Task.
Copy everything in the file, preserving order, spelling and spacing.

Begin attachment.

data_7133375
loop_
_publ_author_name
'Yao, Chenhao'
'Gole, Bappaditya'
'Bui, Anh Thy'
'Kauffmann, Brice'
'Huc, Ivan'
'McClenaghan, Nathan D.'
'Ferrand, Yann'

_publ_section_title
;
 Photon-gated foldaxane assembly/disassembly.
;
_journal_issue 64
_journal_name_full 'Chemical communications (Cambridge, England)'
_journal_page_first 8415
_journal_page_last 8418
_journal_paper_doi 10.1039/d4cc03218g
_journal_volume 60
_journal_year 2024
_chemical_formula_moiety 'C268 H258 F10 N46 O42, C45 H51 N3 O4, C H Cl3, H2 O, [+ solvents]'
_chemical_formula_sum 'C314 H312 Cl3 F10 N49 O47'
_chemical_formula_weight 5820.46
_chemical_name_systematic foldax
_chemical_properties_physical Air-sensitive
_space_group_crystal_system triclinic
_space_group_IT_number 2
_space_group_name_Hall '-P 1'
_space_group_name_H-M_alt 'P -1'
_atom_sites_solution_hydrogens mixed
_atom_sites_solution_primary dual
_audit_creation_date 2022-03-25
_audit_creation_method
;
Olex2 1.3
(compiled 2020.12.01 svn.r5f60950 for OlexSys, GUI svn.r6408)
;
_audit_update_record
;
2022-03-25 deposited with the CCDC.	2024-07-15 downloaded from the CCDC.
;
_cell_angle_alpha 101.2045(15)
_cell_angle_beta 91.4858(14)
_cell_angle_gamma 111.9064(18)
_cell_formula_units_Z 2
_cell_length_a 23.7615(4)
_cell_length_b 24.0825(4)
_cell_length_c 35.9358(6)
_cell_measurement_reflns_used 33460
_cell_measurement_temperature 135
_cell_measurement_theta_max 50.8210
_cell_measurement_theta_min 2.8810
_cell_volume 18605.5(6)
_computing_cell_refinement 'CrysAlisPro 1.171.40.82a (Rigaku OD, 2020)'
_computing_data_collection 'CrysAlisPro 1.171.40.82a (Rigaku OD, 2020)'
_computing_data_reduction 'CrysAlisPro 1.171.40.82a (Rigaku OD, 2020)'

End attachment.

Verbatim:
data_7133375
loop_
_publ_author_name
'Yao, Chenhao'
'Gole, Bappaditya'
'Bui, Anh Thy'
'Kauffmann, Brice'
'Huc, Ivan'
'McClenaghan, Nathan D.'
'Ferrand, Yann'

_publ_section_title
;
 Photon-gated foldaxane assembly/disassembly.
;
_journal_issue 64
_journal_name_full 'Chemical communications (Cambridge, England)'
_journal_page_first 8415
_journal_page_last 8418
_journal_paper_doi 10.1039/d4cc03218g
_journal_volume 60
_journal_year 2024
_chemical_formula_moiety 'C268 H258 F10 N46 O42, C45 H51 N3 O4, C H Cl3, H2 O, [+ solvents]'
_chemical_formula_sum 'C314 H312 Cl3 F10 N49 O47'
_chemical_formula_weight 5820.46
_chemical_name_systematic foldax
_chemical_properties_physical Air-sensitive
_space_group_crystal_system triclinic
_space_group_IT_number 2
_space_group_name_Hall '-P 1'
_space_group_name_H-M_alt 'P -1'
_atom_sites_solution_hydrogens mixed
_atom_sites_solution_primary dual
_audit_creation_date 2022-03-25
_audit_creation_method
;
Olex2 1.3
(compiled 2020.12.01 svn.r5f60950 for OlexSys, GUI svn.r6408)
;
_audit_update_record
;
2022-03-25 deposited with the CCDC.	2024-07-15 downloaded from the CCDC.
;
_cell_angle_alpha 101.2045(15)
_cell_angle_beta 91.4858(14)
_cell_angle_gamma 111.9064(18)
_cell_formula_units_Z 2
_cell_length_a 23.7615(4)
_cell_length_b 24.0825(4)
_cell_length_c 35.9358(6)
_cell_measurement_reflns_used 33460
_cell_measurement_temperature 135
_cell_measurement_theta_max 50.8210
_cell_measurement_theta_min 2.8810
_cell_volume 18605.5(6)
_computing_cell_refinement 'CrysAlisPro 1.171.40.82a (Rigaku OD, 2020)'
_computing_data_collection 'CrysAlisPro 1.171.40.82a (Rigaku OD, 2020)'
_computing_data_reduction 'CrysAlisPro 1.171.40.82a (Rigaku OD, 2020)'